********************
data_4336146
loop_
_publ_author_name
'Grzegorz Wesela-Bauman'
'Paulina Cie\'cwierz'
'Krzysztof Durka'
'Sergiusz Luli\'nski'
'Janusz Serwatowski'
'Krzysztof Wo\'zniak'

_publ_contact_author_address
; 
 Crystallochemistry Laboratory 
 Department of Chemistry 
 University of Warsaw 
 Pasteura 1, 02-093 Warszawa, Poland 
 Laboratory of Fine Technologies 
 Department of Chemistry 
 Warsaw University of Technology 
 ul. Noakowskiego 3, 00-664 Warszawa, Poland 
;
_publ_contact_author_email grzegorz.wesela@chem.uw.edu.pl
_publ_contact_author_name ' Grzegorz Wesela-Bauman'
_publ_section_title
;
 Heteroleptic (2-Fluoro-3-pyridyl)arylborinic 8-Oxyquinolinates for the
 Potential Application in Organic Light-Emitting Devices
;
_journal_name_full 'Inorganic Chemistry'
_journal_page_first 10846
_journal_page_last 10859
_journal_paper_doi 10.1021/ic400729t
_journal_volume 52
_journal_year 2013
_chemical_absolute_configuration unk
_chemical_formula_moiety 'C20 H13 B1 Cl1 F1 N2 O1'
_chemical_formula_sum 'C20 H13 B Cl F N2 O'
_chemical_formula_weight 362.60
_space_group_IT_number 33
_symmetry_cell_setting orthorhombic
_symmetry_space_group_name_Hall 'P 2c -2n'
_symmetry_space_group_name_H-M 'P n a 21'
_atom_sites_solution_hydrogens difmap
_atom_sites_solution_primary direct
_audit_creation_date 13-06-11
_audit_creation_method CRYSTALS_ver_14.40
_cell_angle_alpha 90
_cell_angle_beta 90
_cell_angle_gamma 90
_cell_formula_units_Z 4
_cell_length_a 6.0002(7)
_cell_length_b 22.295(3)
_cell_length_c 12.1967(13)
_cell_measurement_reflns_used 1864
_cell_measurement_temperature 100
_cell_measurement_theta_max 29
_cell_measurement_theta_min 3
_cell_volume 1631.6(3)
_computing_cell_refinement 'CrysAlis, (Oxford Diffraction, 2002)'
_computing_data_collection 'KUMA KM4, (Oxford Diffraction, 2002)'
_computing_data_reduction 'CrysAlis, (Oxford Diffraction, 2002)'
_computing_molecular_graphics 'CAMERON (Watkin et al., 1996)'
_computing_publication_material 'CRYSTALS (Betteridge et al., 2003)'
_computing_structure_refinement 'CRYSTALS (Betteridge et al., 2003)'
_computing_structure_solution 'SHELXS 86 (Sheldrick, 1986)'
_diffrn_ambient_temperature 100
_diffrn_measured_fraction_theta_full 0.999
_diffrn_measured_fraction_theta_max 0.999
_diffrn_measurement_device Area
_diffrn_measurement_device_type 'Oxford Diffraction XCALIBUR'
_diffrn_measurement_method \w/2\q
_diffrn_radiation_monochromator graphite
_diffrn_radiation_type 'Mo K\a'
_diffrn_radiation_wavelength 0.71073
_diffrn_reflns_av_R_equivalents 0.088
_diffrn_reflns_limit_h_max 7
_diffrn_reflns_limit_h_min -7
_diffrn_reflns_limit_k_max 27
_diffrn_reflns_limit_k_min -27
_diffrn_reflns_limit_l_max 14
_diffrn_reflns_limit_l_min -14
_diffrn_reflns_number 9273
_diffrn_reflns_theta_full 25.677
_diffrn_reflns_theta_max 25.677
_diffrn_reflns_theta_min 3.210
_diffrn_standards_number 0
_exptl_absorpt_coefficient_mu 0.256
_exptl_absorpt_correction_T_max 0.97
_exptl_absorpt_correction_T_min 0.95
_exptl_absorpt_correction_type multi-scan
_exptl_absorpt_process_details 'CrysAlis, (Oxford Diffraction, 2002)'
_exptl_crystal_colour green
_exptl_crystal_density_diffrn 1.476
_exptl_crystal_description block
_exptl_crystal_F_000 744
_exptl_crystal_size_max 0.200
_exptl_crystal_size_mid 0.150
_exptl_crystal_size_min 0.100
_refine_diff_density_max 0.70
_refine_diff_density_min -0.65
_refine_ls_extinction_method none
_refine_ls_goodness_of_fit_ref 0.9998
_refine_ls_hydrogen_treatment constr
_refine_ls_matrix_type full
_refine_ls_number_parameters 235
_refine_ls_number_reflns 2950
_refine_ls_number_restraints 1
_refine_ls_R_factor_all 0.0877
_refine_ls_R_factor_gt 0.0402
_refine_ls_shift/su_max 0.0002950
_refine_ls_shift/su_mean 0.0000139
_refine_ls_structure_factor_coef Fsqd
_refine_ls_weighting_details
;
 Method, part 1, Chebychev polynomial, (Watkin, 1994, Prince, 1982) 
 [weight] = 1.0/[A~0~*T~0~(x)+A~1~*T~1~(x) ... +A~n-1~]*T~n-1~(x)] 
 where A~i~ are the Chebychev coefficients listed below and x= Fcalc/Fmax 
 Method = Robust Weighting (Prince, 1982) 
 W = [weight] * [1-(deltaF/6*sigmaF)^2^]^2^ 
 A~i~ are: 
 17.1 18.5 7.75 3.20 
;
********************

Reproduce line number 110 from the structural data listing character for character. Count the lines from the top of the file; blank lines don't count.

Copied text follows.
_refine_ls_shift/su_mean 0.0000139